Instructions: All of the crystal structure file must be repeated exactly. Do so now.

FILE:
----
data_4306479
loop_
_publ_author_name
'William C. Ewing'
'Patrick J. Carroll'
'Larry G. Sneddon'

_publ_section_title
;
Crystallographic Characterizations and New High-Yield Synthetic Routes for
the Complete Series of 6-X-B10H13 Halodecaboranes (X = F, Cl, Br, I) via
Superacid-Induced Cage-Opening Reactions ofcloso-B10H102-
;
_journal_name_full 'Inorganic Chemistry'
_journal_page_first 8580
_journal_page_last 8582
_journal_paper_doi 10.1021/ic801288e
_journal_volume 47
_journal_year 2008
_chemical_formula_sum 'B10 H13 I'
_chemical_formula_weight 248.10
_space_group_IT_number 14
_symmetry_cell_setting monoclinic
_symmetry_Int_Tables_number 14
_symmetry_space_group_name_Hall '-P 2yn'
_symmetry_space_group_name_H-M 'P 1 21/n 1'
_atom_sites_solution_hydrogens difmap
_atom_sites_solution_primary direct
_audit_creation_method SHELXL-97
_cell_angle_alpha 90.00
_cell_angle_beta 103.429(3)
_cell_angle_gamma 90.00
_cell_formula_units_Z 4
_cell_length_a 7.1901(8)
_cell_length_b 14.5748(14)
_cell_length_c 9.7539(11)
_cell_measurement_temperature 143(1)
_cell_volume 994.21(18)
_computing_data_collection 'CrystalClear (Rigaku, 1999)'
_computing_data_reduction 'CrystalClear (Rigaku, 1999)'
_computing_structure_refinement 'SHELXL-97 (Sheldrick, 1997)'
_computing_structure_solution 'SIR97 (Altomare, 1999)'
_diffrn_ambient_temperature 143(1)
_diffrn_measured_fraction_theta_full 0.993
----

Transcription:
data_4306479
loop_
_publ_author_name
'William C. Ewing'
'Patrick J. Carroll'
'Larry G. Sneddon'

_publ_section_title
;
Crystallographic Characterizations and New High-Yield Synthetic Routes for
the Complete Series of 6-X-B10H13 Halodecaboranes (X = F, Cl, Br, I) via
Superacid-Induced Cage-Opening Reactions ofcloso-B10H102-
;
_journal_name_full 'Inorganic Chemistry'
_journal_page_first 8580
_journal_page_last 8582
_journal_paper_doi 10.1021/ic801288e
_journal_volume 47
_journal_year 2008
_chemical_formula_sum 'B10 H13 I'
_chemical_formula_weight 248.10
_space_group_IT_number 14
_symmetry_cell_setting monoclinic
_symmetry_Int_Tables_number 14
_symmetry_space_group_name_Hall '-P 2yn'
_symmetry_space_group_name_H-M 'P 1 21/n 1'
_atom_sites_solution_hydrogens difmap
_atom_sites_solution_primary direct
_audit_creation_method SHELXL-97
_cell_angle_alpha 90.00
_cell_angle_beta 103.429(3)
_cell_angle_gamma 90.00
_cell_formula_units_Z 4
_cell_length_a 7.1901(8)
_cell_length_b 14.5748(14)
_cell_length_c 9.7539(11)
_cell_measurement_temperature 143(1)
_cell_volume 994.21(18)
_computing_data_collection 'CrystalClear (Rigaku, 1999)'
_computing_data_reduction 'CrystalClear (Rigaku, 1999)'
_computing_structure_refinement 'SHELXL-97 (Sheldrick, 1997)'
_computing_structure_solution 'SIR97 (Altomare, 1999)'
_diffrn_ambient_temperature 143(1)
_diffrn_measured_fraction_theta_full 0.993